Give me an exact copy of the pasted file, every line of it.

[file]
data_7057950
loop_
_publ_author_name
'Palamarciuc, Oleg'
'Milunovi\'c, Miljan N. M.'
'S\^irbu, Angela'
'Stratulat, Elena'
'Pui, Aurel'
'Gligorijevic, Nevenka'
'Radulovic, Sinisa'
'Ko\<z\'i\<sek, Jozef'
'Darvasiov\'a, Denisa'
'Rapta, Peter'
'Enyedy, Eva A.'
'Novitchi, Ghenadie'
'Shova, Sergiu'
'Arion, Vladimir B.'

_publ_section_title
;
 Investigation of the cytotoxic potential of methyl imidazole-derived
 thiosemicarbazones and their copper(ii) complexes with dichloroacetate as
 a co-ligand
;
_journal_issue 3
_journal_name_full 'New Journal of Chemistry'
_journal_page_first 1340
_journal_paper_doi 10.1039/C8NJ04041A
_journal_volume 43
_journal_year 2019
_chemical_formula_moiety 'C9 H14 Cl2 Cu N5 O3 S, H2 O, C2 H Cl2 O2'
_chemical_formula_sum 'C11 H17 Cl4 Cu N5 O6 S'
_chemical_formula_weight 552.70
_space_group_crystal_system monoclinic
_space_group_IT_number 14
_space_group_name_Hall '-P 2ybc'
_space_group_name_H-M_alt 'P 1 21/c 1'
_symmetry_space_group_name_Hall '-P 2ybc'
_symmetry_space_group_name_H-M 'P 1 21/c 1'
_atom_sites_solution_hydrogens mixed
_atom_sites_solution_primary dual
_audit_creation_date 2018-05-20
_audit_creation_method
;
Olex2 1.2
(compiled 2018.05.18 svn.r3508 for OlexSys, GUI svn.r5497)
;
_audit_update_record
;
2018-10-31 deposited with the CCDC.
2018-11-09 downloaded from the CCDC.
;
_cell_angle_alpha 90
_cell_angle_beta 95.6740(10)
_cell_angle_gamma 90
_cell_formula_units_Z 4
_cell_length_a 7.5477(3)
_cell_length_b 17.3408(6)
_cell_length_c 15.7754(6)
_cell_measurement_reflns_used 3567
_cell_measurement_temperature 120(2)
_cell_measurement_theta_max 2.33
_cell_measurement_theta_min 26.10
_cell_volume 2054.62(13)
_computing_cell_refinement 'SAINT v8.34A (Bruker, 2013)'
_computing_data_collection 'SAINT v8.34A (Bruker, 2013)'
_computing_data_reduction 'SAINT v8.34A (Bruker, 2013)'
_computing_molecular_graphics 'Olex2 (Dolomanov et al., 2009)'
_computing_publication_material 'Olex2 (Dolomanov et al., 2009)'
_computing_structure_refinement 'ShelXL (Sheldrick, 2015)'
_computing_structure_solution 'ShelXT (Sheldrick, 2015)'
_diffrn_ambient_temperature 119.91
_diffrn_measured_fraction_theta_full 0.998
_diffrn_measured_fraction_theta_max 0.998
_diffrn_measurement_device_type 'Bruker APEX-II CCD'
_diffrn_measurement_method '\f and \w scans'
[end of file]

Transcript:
data_7057950
loop_
_publ_author_name
'Palamarciuc, Oleg'
'Milunovi\'c, Miljan N. M.'
'S\^irbu, Angela'
'Stratulat, Elena'
'Pui, Aurel'
'Gligorijevic, Nevenka'
'Radulovic, Sinisa'
'Ko\<z\'i\<sek, Jozef'
'Darvasiov\'a, Denisa'
'Rapta, Peter'
'Enyedy, Eva A.'
'Novitchi, Ghenadie'
'Shova, Sergiu'
'Arion, Vladimir B.'

_publ_section_title
;
 Investigation of the cytotoxic potential of methyl imidazole-derived
 thiosemicarbazones and their copper(ii) complexes with dichloroacetate as
 a co-ligand
;
_journal_issue 3
_journal_name_full 'New Journal of Chemistry'
_journal_page_first 1340
_journal_paper_doi 10.1039/C8NJ04041A
_journal_volume 43
_journal_year 2019
_chemical_formula_moiety 'C9 H14 Cl2 Cu N5 O3 S, H2 O, C2 H Cl2 O2'
_chemical_formula_sum 'C11 H17 Cl4 Cu N5 O6 S'
_chemical_formula_weight 552.70
_space_group_crystal_system monoclinic
_space_group_IT_number 14
_space_group_name_Hall '-P 2ybc'
_space_group_name_H-M_alt 'P 1 21/c 1'
_symmetry_space_group_name_Hall '-P 2ybc'
_symmetry_space_group_name_H-M 'P 1 21/c 1'
_atom_sites_solution_hydrogens mixed
_atom_sites_solution_primary dual
_audit_creation_date 2018-05-20
_audit_creation_method
;
Olex2 1.2
(compiled 2018.05.18 svn.r3508 for OlexSys, GUI svn.r5497)
;
_audit_update_record
;
2018-10-31 deposited with the CCDC.
2018-11-09 downloaded from the CCDC.
;
_cell_angle_alpha 90
_cell_angle_beta 95.6740(10)
_cell_angle_gamma 90
_cell_formula_units_Z 4
_cell_length_a 7.5477(3)
_cell_length_b 17.3408(6)
_cell_length_c 15.7754(6)
_cell_measurement_reflns_used 3567
_cell_measurement_temperature 120(2)
_cell_measurement_theta_max 2.33
_cell_measurement_theta_min 26.10
_cell_volume 2054.62(13)
_computing_cell_refinement 'SAINT v8.34A (Bruker, 2013)'
_computing_data_collection 'SAINT v8.34A (Bruker, 2013)'
_computing_data_reduction 'SAINT v8.34A (Bruker, 2013)'
_computing_molecular_graphics 'Olex2 (Dolomanov et al., 2009)'
_computing_publication_material 'Olex2 (Dolomanov et al., 2009)'
_computing_structure_refinement 'ShelXL (Sheldrick, 2015)'
_computing_structure_solution 'ShelXT (Sheldrick, 2015)'
_diffrn_ambient_temperature 119.91
_diffrn_measured_fraction_theta_full 0.998
_diffrn_measured_fraction_theta_max 0.998
_diffrn_measurement_device_type 'Bruker APEX-II CCD'
_diffrn_measurement_method '\f and \w scans'